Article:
Contractors in the line of fire

Contractor deaths in Iraq nearing 800

Nearly 800 private military contractors have been killed in Iraq since the campaign began, and nearly 8,000 more have been injured:

Statistics kept by the Labor Department indicate fatalities among civilian contractors working for American firms escalated rapidly late last year, with at least 301 dying in Iraq in 2006 — including 124 in the final three months.

U.S. military deaths totaled 818 during the year, the Defense Department has reported.

Despite the danger, job seekers continue to flood contractors’ offices with résumés.

Some 165,000 prospective employees contacted Houston-based Halliburton Co.’s KBR last year about job opportunities in Iraq, Kuwait and Afghanistan, company officials said. KBR now has half a million résumés on file.

And the recent troop “surge” announced by President Bush has prompted KBR to increase its hiring, company Chief Executive Officer Bill Utt said Friday.

I think most Americans would be shocked at how many private contractors are operating in Iraq, many of them in the employ of the US military. The DoD says that the number is around 100,000, but given the nature of the business (and the nature of the DoD), I suspect that the number is actually much higher.

Comments

  1. I’m not shocked at how many of us there are! LOL! I’ve been working overseas since June of 2004. I’m in SE Afghanistan right now and there are truck loads of us here. We’re colocated with the military, or they’re colocated with us (depending on who’s in charge of any particular base). They catch rides with us and vice versa, all the time. They work with us on the same program (training Afghan Police Recruits in this case), we eat in their messhall and they eat in ours. Blackwater offered to field a Brigade sized unit of ‘Peacekeepers’ in the S. Sudan, but has gotten a cold shoulder from the UN and others so far. Too many idiots spewing off about ‘mercenaries’…………never mind the Africans have their hands full in keeping the two sides separated and none of the Western Powers are falling over themselves to send troops in to stop the killing. MORONS! BTW………….my company is recruiting on our web site for trainers to help the Sudanese Peoples Liberation Army increase their skills and professionalize themselves (I’m thinking that shouldn’t be to tall an order!) right now. As long as I can have ‘Peoples Commissar’ in my title, I’m down for some of that! LOL! With the continued downsizing of militaries, and the increasing unwillingness of many Euro nations to risk their troops (you know…..war is kinda inherently risky. Something a number of our NATO allies appear to have lost sight of………thank God for the Brits,Canadians, Romanians, & Dutch though!) one has to wonder whether David Drake’s sci fi series about ‘Hammer’s Slammers’ wan’t prescient to some degree.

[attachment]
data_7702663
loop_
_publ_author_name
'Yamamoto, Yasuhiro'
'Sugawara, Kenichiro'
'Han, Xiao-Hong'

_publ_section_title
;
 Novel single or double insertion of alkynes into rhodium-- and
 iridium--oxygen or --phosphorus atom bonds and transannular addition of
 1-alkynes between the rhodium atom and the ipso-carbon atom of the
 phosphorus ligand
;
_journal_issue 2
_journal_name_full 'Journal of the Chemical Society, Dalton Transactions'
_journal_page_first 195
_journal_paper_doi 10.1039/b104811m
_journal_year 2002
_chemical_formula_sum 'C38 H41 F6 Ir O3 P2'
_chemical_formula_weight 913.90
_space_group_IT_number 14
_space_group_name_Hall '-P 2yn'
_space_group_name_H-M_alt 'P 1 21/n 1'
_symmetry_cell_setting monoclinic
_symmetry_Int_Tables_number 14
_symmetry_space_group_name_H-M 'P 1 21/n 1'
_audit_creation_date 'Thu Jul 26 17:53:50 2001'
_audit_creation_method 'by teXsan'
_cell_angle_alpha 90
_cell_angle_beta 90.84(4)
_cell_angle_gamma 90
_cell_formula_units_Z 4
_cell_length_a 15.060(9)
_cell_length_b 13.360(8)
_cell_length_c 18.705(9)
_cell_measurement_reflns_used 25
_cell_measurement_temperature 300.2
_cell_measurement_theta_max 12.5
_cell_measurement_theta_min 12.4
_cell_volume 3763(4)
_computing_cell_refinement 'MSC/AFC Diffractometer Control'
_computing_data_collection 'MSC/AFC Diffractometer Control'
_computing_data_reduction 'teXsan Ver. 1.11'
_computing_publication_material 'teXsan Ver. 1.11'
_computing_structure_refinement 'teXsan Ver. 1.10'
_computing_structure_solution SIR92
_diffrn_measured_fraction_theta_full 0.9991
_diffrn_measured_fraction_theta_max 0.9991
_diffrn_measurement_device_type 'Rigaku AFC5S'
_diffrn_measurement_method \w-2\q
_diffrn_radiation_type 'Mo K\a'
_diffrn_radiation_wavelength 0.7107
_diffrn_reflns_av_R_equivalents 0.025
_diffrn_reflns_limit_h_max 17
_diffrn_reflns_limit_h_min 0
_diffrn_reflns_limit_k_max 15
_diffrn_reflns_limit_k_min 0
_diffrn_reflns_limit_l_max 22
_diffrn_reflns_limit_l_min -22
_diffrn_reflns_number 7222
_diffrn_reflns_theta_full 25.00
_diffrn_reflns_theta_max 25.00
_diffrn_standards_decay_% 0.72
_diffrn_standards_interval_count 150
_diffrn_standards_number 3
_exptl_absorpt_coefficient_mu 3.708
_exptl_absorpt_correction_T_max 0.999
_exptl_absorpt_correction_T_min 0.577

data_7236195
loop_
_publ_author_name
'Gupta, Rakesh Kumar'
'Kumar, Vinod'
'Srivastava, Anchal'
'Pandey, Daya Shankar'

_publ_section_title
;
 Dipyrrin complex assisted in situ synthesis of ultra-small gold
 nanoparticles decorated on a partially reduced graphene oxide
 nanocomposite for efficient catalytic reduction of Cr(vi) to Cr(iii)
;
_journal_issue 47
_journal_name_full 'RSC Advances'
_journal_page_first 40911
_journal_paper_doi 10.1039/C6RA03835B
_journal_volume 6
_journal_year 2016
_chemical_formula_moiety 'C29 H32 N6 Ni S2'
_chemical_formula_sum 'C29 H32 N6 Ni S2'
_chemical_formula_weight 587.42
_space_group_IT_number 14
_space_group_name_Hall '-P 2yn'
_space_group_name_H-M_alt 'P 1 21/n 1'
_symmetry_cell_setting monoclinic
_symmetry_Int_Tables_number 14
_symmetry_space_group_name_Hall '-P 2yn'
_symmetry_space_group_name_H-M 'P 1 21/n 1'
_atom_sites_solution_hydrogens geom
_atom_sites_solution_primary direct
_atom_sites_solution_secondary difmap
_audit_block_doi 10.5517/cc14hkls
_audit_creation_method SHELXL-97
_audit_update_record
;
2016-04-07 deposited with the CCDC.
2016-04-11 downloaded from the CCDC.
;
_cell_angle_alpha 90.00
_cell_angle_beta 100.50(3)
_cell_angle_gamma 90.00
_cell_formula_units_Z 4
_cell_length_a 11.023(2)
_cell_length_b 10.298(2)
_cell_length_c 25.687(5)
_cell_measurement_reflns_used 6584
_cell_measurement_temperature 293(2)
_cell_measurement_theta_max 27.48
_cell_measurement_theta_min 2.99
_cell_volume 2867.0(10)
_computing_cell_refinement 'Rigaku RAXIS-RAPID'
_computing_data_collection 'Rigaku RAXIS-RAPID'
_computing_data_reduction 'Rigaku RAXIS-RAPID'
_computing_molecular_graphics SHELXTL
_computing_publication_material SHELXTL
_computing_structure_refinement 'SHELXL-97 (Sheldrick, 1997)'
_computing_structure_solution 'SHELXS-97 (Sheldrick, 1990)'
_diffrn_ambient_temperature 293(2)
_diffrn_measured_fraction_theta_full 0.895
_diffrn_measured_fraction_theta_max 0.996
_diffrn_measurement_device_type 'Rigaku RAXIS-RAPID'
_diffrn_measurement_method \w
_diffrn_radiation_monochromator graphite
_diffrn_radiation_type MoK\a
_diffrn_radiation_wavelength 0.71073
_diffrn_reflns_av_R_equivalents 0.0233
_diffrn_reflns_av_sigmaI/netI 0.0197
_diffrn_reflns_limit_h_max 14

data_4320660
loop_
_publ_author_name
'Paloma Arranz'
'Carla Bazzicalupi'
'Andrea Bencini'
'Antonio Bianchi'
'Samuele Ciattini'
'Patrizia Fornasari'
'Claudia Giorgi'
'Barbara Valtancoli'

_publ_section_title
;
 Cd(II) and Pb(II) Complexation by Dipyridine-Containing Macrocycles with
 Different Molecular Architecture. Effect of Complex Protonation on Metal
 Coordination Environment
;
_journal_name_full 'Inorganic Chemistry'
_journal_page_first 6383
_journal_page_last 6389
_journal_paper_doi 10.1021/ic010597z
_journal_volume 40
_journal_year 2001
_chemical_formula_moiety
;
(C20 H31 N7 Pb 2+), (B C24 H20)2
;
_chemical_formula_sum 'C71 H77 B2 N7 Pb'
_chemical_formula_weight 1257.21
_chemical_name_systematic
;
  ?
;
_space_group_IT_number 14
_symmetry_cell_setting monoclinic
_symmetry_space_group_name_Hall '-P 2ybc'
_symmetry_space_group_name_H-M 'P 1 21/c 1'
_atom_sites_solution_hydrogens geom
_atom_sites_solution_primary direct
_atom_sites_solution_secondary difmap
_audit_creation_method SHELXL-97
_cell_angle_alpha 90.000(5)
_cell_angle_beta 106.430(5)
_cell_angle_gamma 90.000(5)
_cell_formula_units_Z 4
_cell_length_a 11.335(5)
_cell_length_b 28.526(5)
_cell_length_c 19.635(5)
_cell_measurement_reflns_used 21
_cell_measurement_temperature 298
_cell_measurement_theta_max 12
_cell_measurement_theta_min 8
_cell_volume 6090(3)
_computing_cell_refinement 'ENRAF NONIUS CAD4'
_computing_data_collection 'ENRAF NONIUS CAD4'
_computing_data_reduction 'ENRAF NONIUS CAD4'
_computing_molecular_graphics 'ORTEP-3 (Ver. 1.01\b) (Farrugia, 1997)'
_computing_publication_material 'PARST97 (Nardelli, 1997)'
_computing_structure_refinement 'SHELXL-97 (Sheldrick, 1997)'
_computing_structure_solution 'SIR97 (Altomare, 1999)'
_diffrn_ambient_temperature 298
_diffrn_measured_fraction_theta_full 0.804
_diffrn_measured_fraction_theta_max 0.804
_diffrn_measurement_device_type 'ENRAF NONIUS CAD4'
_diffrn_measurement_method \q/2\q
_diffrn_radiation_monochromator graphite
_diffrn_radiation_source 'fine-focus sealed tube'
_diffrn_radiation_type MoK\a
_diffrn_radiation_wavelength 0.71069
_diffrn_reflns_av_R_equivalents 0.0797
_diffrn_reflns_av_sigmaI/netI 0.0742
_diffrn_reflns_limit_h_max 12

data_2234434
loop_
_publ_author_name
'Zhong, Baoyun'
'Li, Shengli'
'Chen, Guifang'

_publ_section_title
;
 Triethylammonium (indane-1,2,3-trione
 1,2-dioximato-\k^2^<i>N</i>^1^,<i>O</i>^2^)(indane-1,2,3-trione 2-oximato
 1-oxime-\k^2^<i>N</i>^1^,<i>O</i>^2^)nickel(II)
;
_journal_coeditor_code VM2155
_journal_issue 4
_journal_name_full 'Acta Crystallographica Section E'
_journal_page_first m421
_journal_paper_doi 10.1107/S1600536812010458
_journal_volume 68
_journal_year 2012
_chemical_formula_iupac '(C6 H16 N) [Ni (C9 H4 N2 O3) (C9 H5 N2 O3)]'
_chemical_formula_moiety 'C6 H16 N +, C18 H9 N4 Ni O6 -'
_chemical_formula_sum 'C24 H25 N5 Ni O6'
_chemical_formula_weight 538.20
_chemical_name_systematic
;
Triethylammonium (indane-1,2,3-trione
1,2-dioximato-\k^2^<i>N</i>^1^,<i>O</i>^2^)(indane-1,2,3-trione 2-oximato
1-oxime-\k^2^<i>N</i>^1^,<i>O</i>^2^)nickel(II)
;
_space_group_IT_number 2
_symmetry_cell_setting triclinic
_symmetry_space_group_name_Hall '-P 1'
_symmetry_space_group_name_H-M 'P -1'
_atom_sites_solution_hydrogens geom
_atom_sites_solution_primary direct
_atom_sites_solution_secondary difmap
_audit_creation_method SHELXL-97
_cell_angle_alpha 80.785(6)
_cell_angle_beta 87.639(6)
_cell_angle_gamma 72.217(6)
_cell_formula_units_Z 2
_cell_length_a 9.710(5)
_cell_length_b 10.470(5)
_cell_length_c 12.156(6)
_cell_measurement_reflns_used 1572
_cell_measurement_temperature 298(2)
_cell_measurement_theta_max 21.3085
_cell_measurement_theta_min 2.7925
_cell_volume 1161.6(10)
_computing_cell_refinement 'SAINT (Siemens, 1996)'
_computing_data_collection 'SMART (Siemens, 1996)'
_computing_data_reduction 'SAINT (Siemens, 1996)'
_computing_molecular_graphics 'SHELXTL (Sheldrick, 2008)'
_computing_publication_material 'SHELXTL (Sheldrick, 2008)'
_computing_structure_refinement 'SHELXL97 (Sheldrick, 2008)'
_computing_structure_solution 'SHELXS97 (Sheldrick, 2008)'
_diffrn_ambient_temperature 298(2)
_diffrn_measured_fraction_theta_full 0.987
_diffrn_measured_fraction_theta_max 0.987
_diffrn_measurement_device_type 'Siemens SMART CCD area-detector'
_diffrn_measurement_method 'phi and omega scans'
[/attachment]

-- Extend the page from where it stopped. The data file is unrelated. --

2. Yeah, I hear ya’ man. I got a paper cut the other day and then got lemon juice in it from my glass of tea at lunch. Darn, that smarted. My back is killing me from this chair I sit in… Oh wait, different kind of military contractor. Sorry. If your printer is jammed, though, I’m there for you.

  3. Not that I don’t have my fair share of both, but actually that was an attempt at poking fun at myself. In my job as a military contractor the paper cut is about the limit serious injuries one can reasonably expect. For a stretch of several months while I was working on space station we had about one engineer a month dying, but it was generally from heart attack. I think the stress of caring deeply about the nation’s space program while being prevented from contributing to that effort at every turn had something to do with it, but it’s still not quite the same as being shot at. Sorry, I didn’t mean any offense.

  4. No worries, I’ll offend. Not a member of the armed foces, not subject to the UCMJ, not in the chain of command, not accountable to local jurisdiction or U.S. law.. How exactly is this not a mercenary? I keep forgetting. Do you have a wookie and a kick ass spaceship? Done the Kessel Run? I know a lot of people in uniform and out that have none too kind things to say about Blackwater and the rest of these straight-out-of-a-bond-movie yahoos. Snark. V

  5. I’ve worked around the edges of the military long enough to know a lot about what goes on, but at the same time only little about the cultural aspects. Do you really think the accountability issues you list help our forces? It seems to me like the rules burden we put on our soldiers are exactly what hold them back. While I don’t see reliance on mercinaries as being in the best interest of the country, I see these companies as being kind of like alt space. When the government procurement system gets so screwed up that the only way to get to orbit is build your own rocket, that’s what people do, form a company and build thier own rocket. I see Blackwater etc. as being along those same lines.